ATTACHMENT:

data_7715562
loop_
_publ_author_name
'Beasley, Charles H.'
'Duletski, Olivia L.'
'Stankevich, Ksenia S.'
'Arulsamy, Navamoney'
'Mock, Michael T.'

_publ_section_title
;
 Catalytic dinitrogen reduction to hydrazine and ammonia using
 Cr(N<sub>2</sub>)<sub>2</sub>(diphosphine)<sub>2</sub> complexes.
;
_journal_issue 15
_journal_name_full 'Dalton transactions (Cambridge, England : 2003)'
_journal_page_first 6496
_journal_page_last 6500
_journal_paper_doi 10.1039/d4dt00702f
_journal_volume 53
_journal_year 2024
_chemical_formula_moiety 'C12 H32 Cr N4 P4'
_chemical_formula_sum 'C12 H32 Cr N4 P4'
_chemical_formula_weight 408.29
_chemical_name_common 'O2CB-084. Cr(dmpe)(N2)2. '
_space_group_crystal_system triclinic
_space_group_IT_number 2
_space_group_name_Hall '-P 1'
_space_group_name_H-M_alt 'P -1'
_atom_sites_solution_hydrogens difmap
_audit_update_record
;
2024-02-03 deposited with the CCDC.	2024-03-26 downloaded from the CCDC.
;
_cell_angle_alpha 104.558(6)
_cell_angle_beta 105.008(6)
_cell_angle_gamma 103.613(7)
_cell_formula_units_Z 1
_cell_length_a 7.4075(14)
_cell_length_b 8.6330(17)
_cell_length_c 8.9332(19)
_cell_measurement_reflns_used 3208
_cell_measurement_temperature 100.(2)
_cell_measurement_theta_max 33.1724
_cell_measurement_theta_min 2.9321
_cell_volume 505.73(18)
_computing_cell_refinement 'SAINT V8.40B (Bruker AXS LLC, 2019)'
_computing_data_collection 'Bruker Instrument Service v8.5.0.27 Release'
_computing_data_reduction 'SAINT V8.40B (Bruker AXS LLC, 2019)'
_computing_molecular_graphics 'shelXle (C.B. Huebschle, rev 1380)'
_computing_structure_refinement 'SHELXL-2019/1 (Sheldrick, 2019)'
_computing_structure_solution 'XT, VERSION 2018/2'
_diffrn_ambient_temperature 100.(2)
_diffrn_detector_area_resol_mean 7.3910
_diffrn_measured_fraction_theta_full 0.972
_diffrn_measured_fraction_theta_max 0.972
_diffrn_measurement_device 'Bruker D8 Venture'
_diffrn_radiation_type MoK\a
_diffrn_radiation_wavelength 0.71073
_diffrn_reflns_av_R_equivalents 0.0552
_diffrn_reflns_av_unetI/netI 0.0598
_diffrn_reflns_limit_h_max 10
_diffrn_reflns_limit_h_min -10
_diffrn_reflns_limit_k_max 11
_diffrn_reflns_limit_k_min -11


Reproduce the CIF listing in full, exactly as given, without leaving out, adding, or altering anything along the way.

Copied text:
data_7715562
loop_
_publ_author_name
'Beasley, Charles H.'
'Duletski, Olivia L.'
'Stankevich, Ksenia S.'
'Arulsamy, Navamoney'
'Mock, Michael T.'

_publ_section_title
;
 Catalytic dinitrogen reduction to hydrazine and ammonia using
 Cr(N<sub>2</sub>)<sub>2</sub>(diphosphine)<sub>2</sub> complexes.
;
_journal_issue 15
_journal_name_full 'Dalton transactions (Cambridge, England : 2003)'
_journal_page_first 6496
_journal_page_last 6500
_journal_paper_doi 10.1039/d4dt00702f
_journal_volume 53
_journal_year 2024
_chemical_formula_moiety 'C12 H32 Cr N4 P4'
_chemical_formula_sum 'C12 H32 Cr N4 P4'
_chemical_formula_weight 408.29
_chemical_name_common 'O2CB-084. Cr(dmpe)(N2)2. '
_space_group_crystal_system triclinic
_space_group_IT_number 2
_space_group_name_Hall '-P 1'
_space_group_name_H-M_alt 'P -1'
_atom_sites_solution_hydrogens difmap
_audit_update_record
;
2024-02-03 deposited with the CCDC.	2024-03-26 downloaded from the CCDC.
;
_cell_angle_alpha 104.558(6)
_cell_angle_beta 105.008(6)
_cell_angle_gamma 103.613(7)
_cell_formula_units_Z 1
_cell_length_a 7.4075(14)
_cell_length_b 8.6330(17)
_cell_length_c 8.9332(19)
_cell_measurement_reflns_used 3208
_cell_measurement_temperature 100.(2)
_cell_measurement_theta_max 33.1724
_cell_measurement_theta_min 2.9321
_cell_volume 505.73(18)
_computing_cell_refinement 'SAINT V8.40B (Bruker AXS LLC, 2019)'
_computing_data_collection 'Bruker Instrument Service v8.5.0.27 Release'
_computing_data_reduction 'SAINT V8.40B (Bruker AXS LLC, 2019)'
_computing_molecular_graphics 'shelXle (C.B. Huebschle, rev 1380)'
_computing_structure_refinement 'SHELXL-2019/1 (Sheldrick, 2019)'
_computing_structure_solution 'XT, VERSION 2018/2'
_diffrn_ambient_temperature 100.(2)
_diffrn_detector_area_resol_mean 7.3910
_diffrn_measured_fraction_theta_full 0.972
_diffrn_measured_fraction_theta_max 0.972
_diffrn_measurement_device 'Bruker D8 Venture'
_diffrn_radiation_type MoK\a
_diffrn_radiation_wavelength 0.71073
_diffrn_reflns_av_R_equivalents 0.0552
_diffrn_reflns_av_unetI/netI 0.0598
_diffrn_reflns_limit_h_max 10
_diffrn_reflns_limit_h_min -10
_diffrn_reflns_limit_k_max 11
_diffrn_reflns_limit_k_min -11